Oil Refining Library

Distillation Operation - by Henry Kister


About this Book (Preface):-

In an age when sophisticated computer technology has taken over the design, and often the operation, of distillation columns, the funda- mental practical aspects of distillation are rapidly becoming a forgotten art. Rules of thumb and McCabe-Thiele diagrams, once the main tools in the hands of the distillation practitioner, are rapidly being replaced by powerful mathematics. Yet, when a column experiences problems in the field, it is neither the computer nor the powerful mathematics that is able to reinstate trouble-free operation. Instead, it is the person in a pair of worn-out overalls with bags under his (or her) eyes from spending 16 hours on the plant the night before who finally solves the problem. This person rarely uses an electronic wizardry. His (or her) main tools are a good understanding of the plant and its equipment, a great deal of experience, good engineering judgment, and good systematic reasoning. This book is dedicated to that person— the distillation troubleshooter.

Well over a decade ago, after designing and revamping several distillation columns, I was given the duties of operating and starting up a distillation unit. My new boss had one simple warning: nine out of ten problems that occur in distillation equipment are not caused by poor design or inadequate theory, but by overlooking some practical guideline. I asked him if he knew of a text where such guidelines are documented. He made one request: if I ever found one, he would like to get a copy.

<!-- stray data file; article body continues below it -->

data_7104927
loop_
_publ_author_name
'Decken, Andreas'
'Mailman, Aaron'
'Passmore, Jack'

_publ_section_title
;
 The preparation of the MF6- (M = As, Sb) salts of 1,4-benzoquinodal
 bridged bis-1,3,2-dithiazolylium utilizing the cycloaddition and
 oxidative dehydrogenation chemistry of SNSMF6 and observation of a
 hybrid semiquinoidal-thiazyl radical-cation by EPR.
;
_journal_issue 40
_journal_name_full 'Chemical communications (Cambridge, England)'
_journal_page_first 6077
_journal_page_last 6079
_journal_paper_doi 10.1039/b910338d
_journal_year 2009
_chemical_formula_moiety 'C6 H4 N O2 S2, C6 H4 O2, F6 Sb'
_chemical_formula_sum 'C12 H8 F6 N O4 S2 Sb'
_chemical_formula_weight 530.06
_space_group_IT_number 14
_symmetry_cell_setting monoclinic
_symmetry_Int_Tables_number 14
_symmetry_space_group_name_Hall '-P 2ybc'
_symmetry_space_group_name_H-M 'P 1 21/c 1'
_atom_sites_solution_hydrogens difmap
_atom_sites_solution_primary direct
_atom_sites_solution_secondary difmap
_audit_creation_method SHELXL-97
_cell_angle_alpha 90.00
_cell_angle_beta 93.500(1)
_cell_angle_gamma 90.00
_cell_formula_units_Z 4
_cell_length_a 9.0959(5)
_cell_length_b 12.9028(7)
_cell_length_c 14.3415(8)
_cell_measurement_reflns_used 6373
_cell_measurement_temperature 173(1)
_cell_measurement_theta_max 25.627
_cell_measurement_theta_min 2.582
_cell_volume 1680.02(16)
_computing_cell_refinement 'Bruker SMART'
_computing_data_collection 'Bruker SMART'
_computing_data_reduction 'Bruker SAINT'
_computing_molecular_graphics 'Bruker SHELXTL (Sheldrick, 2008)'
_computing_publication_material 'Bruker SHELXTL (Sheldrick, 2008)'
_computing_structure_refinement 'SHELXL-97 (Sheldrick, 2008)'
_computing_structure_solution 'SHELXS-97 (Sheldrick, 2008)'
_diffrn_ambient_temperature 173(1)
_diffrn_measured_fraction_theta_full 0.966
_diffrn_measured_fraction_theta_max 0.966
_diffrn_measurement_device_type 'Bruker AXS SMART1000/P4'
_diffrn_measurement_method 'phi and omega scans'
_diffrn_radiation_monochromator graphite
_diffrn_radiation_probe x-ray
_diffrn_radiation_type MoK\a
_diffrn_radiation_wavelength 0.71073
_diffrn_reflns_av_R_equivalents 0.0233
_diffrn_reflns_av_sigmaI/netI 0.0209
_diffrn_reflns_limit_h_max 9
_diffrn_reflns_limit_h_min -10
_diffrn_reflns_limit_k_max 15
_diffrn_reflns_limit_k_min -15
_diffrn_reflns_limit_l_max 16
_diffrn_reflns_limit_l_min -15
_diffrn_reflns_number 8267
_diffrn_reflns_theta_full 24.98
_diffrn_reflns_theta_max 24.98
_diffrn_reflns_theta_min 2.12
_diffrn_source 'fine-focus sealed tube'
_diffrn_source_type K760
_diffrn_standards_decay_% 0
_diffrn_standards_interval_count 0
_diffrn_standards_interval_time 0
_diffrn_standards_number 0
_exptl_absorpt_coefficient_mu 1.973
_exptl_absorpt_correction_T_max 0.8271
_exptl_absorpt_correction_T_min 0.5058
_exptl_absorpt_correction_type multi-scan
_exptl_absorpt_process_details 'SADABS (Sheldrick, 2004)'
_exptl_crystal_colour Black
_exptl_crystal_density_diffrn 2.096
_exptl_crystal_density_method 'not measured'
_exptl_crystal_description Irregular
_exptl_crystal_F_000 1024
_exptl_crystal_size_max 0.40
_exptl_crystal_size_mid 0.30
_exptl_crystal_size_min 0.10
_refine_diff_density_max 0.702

In the following decade, I spent a lot of time talking to people, collecting experiences and guidelines, combing the literature for published articles describing typical problems, and often calling or writing to their authors to discuss these problems. I converted their stories into notes, molded the notes into guidelines, turned the guidelines into chapters, and the chapters into a book. The purpose of this book is to show what has gone wrong in the past and to suggest means of preventing similar incidents in the future. Unfortunately, the process industries have short memories: people move on, and lessons are forgotten. It is my hope that the book retains these memories and makes the experience of several generations available to those who operate, start up, and design distillation and absorption equipment.

The suggestions and recommendations made in this book are given in good faith, but without any warranty. What works in one case may not work under even slightly different circumstances. In fact, you may even feel that some of the recommendations are not appropriate for your installation. Congratulations. Good chefs do not blindly follow recipes, even when they like the recipes. Likewise, you must critically examine any suggestions, recommendations, or ideas before utilizing them in a specific application.

If you have chosen a career as a designer or troubleshooter, you have selected a tough road. Many long, sleepless nights at the plant are ahead. You will spend many worrisome moments wondering whether your design is going to work. Many times your expectations will be shattered when a "fix" you could swear by does not make an ounce of difference. Your journey will be tiring and rough, yet exciting and strangely rewarding. Perhaps this book can help smooth your path.

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